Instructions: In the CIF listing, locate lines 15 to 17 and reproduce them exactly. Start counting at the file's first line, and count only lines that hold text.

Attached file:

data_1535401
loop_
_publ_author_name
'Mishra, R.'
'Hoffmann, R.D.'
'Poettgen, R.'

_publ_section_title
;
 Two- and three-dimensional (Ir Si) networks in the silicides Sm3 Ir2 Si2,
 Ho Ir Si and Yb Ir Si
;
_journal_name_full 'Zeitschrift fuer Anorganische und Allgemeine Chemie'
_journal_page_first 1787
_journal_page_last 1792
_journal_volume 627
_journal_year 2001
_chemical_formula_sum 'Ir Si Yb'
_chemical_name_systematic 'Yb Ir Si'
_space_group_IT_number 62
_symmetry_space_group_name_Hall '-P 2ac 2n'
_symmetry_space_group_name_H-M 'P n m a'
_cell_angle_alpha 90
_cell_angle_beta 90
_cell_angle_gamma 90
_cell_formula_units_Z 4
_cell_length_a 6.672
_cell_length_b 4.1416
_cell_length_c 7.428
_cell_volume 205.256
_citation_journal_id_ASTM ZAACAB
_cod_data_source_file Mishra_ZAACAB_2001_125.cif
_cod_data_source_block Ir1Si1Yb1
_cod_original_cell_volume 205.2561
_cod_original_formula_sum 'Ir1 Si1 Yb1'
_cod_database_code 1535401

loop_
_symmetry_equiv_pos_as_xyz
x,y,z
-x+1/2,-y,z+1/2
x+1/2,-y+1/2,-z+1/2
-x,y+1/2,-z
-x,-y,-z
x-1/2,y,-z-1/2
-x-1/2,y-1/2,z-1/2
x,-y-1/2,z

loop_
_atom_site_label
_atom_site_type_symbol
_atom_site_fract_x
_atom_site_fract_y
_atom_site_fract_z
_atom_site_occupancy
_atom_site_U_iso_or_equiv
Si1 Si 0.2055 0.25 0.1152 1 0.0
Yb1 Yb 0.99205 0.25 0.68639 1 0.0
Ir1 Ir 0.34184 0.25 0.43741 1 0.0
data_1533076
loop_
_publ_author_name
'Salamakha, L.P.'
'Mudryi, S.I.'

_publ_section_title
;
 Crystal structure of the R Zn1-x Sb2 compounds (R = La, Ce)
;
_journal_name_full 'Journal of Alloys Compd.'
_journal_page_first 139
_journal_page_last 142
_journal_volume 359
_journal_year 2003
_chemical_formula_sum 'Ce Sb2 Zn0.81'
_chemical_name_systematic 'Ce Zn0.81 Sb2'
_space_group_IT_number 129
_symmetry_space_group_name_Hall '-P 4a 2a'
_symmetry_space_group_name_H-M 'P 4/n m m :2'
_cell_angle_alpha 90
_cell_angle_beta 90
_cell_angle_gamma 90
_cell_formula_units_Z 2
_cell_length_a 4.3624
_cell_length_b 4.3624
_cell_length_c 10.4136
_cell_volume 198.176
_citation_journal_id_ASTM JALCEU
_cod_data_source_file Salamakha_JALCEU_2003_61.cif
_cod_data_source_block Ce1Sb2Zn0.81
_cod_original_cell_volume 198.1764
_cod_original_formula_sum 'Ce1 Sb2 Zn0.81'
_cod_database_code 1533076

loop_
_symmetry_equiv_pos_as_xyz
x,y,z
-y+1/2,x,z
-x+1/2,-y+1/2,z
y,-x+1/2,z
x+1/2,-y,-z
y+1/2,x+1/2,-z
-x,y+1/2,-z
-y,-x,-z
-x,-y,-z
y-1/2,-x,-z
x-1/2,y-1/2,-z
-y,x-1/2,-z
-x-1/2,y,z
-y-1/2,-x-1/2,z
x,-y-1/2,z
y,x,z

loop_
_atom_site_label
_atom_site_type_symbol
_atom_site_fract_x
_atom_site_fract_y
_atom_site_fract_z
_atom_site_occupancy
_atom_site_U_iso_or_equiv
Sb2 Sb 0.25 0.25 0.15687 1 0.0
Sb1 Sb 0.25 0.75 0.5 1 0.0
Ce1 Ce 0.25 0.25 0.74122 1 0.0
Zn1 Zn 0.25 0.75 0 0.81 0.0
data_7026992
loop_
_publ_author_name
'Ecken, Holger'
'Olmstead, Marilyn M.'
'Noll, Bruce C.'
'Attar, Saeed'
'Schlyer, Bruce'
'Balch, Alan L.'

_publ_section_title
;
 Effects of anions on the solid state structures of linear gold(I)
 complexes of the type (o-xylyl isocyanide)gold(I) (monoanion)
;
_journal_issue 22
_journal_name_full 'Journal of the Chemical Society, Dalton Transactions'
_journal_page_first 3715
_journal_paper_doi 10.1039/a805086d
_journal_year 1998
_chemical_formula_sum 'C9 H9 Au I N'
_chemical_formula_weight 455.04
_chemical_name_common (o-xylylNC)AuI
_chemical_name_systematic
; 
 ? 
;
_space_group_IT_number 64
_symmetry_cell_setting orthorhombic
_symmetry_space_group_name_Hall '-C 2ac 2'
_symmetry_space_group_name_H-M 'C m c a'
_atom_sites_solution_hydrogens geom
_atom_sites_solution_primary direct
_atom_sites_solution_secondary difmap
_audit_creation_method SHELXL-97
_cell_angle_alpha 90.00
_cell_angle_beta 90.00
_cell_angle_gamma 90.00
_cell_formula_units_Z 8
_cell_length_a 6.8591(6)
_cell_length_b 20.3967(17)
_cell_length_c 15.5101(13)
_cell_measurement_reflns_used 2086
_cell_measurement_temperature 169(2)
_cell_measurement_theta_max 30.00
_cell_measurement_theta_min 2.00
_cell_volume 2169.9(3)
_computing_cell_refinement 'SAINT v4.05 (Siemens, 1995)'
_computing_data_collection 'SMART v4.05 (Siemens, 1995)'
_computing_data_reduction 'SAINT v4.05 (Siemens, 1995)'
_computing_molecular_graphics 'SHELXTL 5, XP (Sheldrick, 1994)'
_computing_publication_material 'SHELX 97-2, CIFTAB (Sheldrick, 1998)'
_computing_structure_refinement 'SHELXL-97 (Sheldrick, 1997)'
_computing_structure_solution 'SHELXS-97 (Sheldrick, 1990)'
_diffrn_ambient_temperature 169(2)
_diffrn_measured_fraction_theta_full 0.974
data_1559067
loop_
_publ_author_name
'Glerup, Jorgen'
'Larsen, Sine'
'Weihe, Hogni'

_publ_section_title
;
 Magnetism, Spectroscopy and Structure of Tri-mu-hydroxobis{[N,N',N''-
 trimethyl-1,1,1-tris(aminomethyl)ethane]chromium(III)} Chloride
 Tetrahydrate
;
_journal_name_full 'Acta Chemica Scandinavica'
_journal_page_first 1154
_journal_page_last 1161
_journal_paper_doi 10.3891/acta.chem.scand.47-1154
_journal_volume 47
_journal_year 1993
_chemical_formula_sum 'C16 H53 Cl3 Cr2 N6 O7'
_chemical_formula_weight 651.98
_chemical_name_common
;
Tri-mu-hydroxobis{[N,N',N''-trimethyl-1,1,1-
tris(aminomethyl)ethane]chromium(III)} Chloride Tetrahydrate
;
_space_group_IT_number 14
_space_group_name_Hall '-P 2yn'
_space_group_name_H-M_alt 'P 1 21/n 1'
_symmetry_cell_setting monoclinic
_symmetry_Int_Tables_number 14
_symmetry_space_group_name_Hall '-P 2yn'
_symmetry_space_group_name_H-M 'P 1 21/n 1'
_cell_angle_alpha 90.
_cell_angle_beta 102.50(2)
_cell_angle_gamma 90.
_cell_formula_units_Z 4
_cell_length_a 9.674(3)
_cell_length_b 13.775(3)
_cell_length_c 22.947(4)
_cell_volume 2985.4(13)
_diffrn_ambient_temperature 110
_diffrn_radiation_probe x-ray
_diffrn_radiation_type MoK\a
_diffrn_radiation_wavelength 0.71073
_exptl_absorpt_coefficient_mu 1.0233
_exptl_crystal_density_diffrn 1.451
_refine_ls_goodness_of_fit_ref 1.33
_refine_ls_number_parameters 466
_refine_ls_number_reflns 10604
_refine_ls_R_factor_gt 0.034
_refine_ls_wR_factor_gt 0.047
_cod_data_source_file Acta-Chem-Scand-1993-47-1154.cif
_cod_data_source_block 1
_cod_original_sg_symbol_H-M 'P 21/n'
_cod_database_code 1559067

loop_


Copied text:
_journal_volume 627
_journal_year 2001
_chemical_formula_sum 'Ir Si Yb'